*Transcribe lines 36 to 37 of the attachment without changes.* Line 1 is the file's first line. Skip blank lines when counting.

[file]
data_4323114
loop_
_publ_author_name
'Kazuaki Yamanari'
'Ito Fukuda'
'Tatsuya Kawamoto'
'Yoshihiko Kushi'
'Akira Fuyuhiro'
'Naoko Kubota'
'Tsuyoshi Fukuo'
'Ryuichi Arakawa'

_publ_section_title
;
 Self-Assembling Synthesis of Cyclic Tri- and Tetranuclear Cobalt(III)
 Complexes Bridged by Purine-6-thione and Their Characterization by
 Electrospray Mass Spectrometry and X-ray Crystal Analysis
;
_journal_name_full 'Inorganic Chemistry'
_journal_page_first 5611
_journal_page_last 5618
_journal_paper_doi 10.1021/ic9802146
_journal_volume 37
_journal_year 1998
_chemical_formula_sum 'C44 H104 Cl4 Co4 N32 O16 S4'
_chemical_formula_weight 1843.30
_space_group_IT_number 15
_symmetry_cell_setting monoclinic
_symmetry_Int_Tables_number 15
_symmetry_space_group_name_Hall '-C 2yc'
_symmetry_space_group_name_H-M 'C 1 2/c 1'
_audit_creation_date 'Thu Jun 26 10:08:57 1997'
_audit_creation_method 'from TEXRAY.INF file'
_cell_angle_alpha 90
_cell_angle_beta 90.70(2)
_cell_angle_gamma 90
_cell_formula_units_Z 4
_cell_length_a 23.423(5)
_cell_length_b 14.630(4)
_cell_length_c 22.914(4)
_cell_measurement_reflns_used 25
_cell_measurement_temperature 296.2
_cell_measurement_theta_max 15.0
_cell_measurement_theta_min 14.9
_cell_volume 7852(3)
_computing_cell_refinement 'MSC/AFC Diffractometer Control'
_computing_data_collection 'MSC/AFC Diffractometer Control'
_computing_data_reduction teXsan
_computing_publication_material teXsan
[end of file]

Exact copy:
_cell_formula_units_Z 4
_cell_length_a 23.423(5)